2. Sediment entrainment by debris flows: In situ measurements from the headwaters of a steep catchment

    USGS Publications Warehouse

    McCoy, S.W.; Kean, Jason W.; Coe, Jeffrey A.; Tucker, G.E.; Staley, Dennis M.; Wasklewicz, T.A.

    2012-01-01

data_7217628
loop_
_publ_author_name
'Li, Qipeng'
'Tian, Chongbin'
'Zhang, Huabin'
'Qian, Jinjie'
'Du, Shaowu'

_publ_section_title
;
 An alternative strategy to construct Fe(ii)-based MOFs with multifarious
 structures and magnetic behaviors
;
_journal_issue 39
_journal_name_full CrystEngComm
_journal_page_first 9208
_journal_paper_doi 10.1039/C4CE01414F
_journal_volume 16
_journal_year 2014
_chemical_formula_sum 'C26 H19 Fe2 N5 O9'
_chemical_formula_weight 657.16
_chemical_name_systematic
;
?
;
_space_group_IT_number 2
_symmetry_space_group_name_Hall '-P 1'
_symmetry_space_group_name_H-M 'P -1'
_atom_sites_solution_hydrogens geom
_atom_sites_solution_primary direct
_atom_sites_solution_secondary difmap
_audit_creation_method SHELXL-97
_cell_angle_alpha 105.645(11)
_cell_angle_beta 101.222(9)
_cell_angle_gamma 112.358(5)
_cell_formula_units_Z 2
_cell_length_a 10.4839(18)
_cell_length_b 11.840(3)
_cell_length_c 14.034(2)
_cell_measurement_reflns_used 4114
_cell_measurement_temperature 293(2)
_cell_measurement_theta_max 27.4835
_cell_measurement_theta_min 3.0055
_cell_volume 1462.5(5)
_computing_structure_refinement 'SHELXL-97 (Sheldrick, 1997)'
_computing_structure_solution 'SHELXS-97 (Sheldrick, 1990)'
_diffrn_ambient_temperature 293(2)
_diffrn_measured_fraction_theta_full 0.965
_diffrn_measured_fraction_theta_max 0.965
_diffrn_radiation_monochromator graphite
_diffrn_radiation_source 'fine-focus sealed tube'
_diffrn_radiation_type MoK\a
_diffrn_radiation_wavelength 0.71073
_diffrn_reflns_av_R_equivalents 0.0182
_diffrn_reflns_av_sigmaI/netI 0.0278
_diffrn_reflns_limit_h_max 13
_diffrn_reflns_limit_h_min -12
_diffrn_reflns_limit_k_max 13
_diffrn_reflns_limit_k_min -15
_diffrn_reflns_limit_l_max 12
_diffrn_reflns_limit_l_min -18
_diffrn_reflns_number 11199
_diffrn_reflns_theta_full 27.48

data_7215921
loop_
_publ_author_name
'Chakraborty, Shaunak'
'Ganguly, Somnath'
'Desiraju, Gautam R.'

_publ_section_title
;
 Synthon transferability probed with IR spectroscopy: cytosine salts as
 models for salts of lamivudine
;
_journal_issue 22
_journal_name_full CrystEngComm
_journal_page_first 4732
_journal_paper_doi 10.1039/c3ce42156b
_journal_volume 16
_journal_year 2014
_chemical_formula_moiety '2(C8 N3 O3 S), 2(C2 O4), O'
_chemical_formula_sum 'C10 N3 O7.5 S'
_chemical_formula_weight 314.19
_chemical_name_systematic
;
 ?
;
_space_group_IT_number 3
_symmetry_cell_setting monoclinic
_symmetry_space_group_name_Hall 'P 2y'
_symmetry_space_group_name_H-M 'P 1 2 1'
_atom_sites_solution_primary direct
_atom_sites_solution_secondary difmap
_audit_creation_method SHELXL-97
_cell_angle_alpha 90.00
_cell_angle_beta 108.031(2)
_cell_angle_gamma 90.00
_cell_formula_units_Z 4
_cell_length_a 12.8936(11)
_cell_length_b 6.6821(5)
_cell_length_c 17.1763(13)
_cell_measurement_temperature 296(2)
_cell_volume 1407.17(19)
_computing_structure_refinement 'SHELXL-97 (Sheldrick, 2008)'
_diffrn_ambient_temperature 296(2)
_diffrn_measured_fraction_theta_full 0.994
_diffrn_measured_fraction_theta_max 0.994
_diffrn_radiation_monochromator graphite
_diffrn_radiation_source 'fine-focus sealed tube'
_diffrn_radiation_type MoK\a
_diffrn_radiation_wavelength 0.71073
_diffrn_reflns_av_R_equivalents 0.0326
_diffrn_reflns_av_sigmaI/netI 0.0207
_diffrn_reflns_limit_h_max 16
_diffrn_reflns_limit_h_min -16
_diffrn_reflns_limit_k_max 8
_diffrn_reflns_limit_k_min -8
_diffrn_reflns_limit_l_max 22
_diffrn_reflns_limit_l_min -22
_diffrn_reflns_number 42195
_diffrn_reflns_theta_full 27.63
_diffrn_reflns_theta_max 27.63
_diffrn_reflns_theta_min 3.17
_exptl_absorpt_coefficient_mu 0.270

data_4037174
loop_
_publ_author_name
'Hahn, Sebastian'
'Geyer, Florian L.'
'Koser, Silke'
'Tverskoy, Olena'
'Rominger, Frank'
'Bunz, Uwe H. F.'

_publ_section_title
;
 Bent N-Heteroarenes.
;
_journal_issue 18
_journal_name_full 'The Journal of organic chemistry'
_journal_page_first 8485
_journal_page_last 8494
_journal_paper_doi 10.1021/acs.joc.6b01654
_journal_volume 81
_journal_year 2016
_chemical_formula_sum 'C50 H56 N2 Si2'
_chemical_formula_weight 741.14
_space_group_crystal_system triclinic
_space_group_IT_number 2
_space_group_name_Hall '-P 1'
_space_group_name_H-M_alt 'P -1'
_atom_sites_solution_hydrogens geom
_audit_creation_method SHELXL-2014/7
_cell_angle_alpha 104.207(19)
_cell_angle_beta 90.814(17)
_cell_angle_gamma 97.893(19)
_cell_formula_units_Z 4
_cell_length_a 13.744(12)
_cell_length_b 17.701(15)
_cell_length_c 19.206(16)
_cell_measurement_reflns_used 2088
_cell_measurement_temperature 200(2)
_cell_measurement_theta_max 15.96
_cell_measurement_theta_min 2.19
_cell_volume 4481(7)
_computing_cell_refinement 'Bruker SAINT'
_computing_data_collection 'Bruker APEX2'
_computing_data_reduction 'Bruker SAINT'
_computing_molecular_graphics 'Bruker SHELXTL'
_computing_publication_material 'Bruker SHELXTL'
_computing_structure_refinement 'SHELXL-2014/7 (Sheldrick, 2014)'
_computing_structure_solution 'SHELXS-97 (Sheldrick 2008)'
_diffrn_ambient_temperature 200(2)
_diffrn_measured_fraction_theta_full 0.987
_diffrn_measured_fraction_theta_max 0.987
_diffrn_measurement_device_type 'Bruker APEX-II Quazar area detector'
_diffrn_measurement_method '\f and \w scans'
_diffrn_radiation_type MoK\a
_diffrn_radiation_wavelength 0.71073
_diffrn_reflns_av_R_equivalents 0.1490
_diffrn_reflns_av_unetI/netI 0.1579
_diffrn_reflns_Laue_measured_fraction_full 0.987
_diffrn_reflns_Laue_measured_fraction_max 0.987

Debris flows can dramatically increase their volume, and hence their destructive potential, by entraining sediment. Yet quantitative constraints on rates and mechanics of sediment entrainment by debris flows are limited. Using an in situ sensor network in the headwaters of a natural catchment we measured flow and bed properties during six erosive debris-flow events. Despite similar flow properties and thicknesses of bed sediment entrained across all events, time-averaged entrainment rates were significantly faster for bed sediment that was saturated prior to flow arrival compared with rates for sediment that was dry. Bed sediment was entrained from the sediment-surface downward in a progressive fashion and occurred during passage of dense granular fronts as well as water-rich, inter-surge flow.En massefailure of bed sediment along the sediment-bedrock interface was never observed. Large-magnitude, high-frequency fluctuations in total normal basal stress were dissipated within the upper 5 cm of bed sediment. Within this near surface layer, concomitant fluctuations in Coulomb frictional resistance are expected, irrespective of the influence of pore fluid pressure or fluctuations in shear stress. If the near-surface sediment was wet as it was overridden by a flow, additional large-magnitude, high-frequency pore pressure fluctuations were measured in the near-surface bed sediment. These pore pressure fluctuations propagated to depth at subsonic rates and in a diffusive manner. The depth to which large excess pore pressures propagated was typically less than 10 cm, but scaled as (D/fi)0.5, in which D is the hydraulic diffusivity and fi is the frequency of a particular pore pressure fluctuation. Shallow penetration depths of granular-normal-stress fluctuations and excess pore pressures demonstrate that only near-surface bed sediment experiences the full dynamic range of effective-stress fluctuations, and as a result, can be more easily entrained than deeper sediment